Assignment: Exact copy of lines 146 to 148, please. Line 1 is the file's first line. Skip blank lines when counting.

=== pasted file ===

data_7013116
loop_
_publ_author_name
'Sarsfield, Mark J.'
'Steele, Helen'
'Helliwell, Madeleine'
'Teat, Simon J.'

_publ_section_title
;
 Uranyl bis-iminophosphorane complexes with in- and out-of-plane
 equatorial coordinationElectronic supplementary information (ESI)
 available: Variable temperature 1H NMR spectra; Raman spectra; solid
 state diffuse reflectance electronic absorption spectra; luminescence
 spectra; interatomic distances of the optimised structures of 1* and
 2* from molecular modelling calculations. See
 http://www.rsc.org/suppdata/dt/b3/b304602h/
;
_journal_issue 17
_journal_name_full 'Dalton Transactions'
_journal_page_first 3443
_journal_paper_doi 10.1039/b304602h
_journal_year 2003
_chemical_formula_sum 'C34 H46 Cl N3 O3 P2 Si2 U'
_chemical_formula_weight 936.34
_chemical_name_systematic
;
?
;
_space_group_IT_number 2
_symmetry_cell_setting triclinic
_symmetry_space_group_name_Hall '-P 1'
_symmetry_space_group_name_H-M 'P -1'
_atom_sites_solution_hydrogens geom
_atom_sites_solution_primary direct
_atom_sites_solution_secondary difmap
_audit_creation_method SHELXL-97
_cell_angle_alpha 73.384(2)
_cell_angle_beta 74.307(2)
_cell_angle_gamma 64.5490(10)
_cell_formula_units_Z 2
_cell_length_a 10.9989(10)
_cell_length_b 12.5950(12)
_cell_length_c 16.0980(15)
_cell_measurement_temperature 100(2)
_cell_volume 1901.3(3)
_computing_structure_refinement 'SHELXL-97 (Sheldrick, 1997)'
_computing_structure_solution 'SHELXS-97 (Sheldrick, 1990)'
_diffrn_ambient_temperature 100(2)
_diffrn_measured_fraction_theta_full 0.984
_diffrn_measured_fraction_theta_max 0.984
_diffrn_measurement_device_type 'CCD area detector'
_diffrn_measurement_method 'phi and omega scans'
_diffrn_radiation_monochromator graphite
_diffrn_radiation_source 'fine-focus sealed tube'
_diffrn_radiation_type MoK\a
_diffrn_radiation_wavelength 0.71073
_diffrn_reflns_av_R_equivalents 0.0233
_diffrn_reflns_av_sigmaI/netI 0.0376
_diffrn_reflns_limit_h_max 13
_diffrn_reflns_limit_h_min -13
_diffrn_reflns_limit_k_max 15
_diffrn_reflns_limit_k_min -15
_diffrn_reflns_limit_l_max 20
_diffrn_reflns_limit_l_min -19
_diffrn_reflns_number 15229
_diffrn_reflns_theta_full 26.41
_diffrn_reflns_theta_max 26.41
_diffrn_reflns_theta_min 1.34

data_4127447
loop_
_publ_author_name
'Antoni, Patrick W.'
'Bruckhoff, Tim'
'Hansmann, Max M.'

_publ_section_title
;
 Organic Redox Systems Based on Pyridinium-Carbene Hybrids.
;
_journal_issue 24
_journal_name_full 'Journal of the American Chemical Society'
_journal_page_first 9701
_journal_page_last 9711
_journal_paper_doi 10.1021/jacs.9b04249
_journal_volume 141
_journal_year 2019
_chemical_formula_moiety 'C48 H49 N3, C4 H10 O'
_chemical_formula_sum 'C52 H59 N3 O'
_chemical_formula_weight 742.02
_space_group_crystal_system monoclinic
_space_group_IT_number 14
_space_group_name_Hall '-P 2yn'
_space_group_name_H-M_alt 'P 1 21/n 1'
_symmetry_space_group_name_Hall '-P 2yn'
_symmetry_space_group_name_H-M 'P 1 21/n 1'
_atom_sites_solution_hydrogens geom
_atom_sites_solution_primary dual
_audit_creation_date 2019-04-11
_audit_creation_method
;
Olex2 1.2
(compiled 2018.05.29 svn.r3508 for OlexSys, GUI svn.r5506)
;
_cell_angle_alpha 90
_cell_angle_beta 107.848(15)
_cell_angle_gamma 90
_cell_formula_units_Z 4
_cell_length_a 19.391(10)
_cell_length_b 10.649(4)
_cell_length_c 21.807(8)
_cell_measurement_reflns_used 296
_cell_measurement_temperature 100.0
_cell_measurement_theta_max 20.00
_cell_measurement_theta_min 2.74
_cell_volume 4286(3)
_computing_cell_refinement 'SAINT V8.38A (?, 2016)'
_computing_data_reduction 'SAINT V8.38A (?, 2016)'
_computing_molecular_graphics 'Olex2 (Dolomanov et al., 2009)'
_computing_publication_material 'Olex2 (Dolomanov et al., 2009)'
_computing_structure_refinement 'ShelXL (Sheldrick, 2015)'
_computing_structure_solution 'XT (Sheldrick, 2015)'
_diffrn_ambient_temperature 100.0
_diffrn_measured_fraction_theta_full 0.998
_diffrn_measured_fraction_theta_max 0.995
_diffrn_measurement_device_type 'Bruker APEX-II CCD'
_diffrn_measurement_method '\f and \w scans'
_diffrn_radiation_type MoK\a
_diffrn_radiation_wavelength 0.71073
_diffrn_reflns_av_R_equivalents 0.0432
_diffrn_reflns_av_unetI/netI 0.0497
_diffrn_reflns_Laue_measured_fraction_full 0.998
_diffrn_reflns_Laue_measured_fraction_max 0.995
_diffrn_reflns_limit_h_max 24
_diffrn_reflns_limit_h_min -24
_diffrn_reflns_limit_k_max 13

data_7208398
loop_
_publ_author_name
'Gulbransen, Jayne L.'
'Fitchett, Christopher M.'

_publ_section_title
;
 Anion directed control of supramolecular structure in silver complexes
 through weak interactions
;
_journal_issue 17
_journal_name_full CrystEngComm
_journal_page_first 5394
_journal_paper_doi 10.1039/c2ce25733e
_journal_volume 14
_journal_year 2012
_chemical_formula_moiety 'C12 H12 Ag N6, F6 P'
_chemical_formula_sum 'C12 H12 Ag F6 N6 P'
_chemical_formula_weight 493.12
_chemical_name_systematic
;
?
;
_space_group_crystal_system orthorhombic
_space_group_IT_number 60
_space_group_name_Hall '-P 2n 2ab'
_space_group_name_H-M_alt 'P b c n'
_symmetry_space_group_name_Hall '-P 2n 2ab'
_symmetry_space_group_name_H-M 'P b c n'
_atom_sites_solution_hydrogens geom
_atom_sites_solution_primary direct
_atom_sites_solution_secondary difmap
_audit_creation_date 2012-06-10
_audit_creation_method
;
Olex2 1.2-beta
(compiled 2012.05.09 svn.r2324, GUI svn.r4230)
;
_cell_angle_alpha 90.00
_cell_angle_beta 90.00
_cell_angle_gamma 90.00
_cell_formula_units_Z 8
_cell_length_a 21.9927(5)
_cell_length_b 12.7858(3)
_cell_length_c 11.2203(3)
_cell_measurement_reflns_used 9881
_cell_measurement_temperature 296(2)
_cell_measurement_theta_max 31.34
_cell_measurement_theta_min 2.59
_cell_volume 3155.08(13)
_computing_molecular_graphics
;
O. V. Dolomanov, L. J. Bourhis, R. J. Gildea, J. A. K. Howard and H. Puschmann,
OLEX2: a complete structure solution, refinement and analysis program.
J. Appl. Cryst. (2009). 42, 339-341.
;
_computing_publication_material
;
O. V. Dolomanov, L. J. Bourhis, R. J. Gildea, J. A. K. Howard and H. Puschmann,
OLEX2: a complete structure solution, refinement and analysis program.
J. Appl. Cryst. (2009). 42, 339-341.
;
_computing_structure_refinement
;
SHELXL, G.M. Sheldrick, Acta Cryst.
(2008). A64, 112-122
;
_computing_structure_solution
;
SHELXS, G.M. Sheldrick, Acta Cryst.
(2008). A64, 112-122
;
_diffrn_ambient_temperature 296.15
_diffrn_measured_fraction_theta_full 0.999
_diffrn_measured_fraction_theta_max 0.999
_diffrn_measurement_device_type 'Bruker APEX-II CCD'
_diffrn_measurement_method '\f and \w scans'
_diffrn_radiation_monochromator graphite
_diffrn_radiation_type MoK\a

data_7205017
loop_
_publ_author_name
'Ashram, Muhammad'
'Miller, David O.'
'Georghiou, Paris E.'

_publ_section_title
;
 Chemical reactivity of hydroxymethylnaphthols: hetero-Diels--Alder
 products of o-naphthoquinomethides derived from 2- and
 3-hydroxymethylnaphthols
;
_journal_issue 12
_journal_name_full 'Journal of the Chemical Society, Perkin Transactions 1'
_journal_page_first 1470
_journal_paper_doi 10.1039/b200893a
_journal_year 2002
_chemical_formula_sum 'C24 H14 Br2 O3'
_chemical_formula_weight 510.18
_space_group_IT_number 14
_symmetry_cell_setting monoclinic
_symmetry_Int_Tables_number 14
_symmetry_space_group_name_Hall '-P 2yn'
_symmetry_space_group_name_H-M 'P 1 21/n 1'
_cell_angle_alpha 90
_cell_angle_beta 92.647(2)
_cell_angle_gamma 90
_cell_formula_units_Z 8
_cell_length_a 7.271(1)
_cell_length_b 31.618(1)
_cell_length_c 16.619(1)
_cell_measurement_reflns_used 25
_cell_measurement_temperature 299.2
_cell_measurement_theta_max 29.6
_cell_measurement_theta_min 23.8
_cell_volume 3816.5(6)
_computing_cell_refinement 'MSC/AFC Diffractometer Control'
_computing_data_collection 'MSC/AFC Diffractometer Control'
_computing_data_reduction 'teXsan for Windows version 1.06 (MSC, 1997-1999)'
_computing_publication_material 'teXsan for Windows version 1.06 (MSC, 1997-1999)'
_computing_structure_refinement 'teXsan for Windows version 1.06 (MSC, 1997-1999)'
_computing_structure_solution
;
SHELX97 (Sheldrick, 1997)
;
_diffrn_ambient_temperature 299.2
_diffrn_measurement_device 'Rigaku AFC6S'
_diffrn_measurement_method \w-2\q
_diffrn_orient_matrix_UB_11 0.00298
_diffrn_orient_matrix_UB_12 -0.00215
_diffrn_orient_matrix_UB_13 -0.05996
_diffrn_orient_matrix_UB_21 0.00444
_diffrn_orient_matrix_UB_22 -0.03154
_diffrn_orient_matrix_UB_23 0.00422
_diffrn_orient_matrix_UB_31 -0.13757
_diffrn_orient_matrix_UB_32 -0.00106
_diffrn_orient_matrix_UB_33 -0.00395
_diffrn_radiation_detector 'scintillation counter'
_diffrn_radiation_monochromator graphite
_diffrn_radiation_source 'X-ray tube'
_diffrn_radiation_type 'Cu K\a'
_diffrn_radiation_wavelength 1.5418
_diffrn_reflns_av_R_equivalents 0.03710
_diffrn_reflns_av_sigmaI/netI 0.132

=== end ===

_journal_name_full CrystEngComm
_journal_page_first 5394
_journal_paper_doi 10.1039/c2ce25733e